In recent times, a worrying trend has been sweeping through the American business landscape – a surge in bankruptcies among some of the nation’s most recognizable companies.
From retail giants like Bed, Bath & Beyond to media powerhouses like Vice Media, the list of businesses facing financial distress seems to be growing longer by the day. And the danger is whether this is just the beginning of a dragged-out recession.
Looking through all the issues presented, the rising wave of bankruptcies in the US can be attributed to one main reason. Which is poor debt management.
A Debt Dilemma
Companies are grappling with mounting debts, and the situation has been exacerbated by a significant increase in interest rates. Since 2022, global companies have eagerly borrowed over $500 billion of investment-grade debt, primarily burdening US balance sheets.
A growing mountain of debt that has reached alarming proportions.
InteractiveCapitalist shared an article that shows the US debt has been increasing tremendously over the last few years since the pandemic.
With the increase in the ability to borrow debt, many companies in the US started borrowing cheap loans to tide through the turmoil. This, however, leads to bad businesses taking on more debt simply to survive. They are now known as “zombie companies” that are simply alive at that time thanks to cheap debt.
As interest rates rose all around the world to reduce inflation, companies started to feel the pain. Borrowing debt just became more expensive and unprofitable. With prolonged interest rate hikes, companies started collapsing.
Retailers in Turmoil
Retailers, in particular, are bearing the brunt of this financial turmoil. Inflation is driving up their operational costs, even as consumer spending slows. By mid-2023, the consumer industry accounted for more than a fifth of bankruptcy filings. The ripple effect is profound, as more and more companies face liquidation, leading to job losses and impacting communities nationwide.
Real Estate Woes
Another looming concern is the state of commercial real estate. Remote work and the surge in online shopping have translated into rising vacancies across commercial properties. Unlike home mortgages, commercial real estate loans typically have shorter terms, and nearly $1.5 trillion worth of commercial real estate debt is due before 2025. Already, some major real estate firms are defaulting on their properties, particularly affecting downtown central business districts.
Healthcare on the Brink
The healthcare sector is not immune to this crisis either. Private equity’s involvement has made this one of the most distressed industries in the US. Private equity firms acquire healthcare companies with debt, putting pressure on these entities to prioritize profits over community needs and public health. In 2023, private equity owned 30% of the country’s for-profit hospitals, a concerning statistic that could have long-lasting repercussions on healthcare accessibility and quality.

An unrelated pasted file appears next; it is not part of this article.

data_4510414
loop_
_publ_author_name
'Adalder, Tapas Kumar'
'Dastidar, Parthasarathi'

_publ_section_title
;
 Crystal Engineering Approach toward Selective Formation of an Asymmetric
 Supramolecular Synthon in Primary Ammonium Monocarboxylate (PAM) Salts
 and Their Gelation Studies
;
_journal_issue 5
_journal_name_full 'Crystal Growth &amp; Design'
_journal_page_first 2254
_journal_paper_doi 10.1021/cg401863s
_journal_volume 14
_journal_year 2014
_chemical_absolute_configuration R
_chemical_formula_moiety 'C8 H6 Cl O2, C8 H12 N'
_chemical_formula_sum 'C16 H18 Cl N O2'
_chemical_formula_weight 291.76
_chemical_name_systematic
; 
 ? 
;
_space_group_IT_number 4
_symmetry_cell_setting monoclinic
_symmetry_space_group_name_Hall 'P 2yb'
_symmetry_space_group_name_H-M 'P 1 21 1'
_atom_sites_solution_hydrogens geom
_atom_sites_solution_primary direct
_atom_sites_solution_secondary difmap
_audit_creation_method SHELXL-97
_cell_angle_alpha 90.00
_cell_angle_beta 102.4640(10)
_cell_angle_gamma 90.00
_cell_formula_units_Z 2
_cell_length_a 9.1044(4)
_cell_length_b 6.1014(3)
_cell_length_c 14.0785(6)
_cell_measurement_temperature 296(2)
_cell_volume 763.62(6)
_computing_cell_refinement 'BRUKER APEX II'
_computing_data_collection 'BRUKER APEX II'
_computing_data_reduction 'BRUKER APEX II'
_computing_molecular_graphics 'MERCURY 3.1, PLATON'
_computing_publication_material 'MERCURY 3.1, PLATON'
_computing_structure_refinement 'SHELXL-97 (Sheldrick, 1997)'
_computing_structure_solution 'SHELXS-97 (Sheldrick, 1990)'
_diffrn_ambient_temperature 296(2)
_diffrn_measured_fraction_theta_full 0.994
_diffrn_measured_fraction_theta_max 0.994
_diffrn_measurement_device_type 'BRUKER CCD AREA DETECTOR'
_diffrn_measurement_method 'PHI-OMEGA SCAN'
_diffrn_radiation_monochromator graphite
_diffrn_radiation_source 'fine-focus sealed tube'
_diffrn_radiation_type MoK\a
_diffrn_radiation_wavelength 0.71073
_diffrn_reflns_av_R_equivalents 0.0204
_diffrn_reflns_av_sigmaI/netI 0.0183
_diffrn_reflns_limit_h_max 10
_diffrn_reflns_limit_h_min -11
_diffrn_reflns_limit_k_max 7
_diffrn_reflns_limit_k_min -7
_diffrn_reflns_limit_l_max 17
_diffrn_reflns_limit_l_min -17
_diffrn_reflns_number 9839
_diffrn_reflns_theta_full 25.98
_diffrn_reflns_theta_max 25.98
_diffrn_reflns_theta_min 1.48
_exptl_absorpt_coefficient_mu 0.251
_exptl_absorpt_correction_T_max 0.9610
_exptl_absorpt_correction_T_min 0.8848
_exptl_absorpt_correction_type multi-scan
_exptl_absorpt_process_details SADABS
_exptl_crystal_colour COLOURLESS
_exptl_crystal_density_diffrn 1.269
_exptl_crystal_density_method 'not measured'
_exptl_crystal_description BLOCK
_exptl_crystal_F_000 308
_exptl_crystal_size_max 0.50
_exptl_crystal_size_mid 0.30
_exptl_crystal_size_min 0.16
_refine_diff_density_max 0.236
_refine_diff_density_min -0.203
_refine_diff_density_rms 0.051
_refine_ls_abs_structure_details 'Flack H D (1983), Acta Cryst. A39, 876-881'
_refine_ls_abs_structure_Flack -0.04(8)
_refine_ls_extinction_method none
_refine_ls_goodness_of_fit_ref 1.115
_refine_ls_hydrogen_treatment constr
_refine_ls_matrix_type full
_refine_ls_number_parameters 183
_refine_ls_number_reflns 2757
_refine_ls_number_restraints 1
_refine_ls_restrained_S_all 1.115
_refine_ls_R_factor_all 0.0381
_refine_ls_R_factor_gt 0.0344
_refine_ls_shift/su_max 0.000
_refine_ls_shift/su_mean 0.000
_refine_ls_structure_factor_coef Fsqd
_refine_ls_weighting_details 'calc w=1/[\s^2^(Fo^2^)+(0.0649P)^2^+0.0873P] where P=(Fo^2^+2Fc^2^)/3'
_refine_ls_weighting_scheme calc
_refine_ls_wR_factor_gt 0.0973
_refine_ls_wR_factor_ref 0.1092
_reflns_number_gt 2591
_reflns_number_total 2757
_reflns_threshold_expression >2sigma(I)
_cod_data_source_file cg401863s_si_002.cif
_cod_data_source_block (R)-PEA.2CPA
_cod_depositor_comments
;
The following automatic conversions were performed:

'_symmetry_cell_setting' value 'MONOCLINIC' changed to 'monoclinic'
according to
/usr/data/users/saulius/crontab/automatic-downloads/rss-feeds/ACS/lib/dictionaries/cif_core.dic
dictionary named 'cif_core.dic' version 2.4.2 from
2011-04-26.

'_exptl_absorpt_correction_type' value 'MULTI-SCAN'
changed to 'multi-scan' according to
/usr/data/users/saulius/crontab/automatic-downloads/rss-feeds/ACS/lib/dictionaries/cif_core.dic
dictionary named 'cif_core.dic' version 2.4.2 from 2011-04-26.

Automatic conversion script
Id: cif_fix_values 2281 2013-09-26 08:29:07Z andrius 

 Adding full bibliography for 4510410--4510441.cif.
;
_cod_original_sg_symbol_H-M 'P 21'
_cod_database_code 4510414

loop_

Tech’s Tightening Belt
Even the tech industry, known for its innovation and growth, is feeling the pinch. Many startups rely on cheap financing to fuel their operations, but higher interest rates are making it harder for them to secure funding. Investors are now seeking immediate profitability, which puts pressure on new tech companies. Large tech corporations, in response, are cutting jobs to reduce costs, while smaller startups struggle to stay afloat.
The Role of the Federal Reserve
The Federal Reserve’s role in this crisis is significant. As it aims to combat inflation, it has kept interest rates higher for longer than expected, inadvertently contributing to the rising tide of debt and bankruptcies. While the current situation may not be as dire as the 2008 financial crisis, it still raises concerns about the economic stability and the potential for further fallout.
What Will Happen?
The surge in bankruptcies among US companies is a multifaceted issue with far-reaching implications. Mounting debts, rising interest rates, and sector-specific challenges have converged to create a precarious environment for businesses. As the situation evolves, it remains to be seen how the government and financial institutions will respond to prevent further economic instability.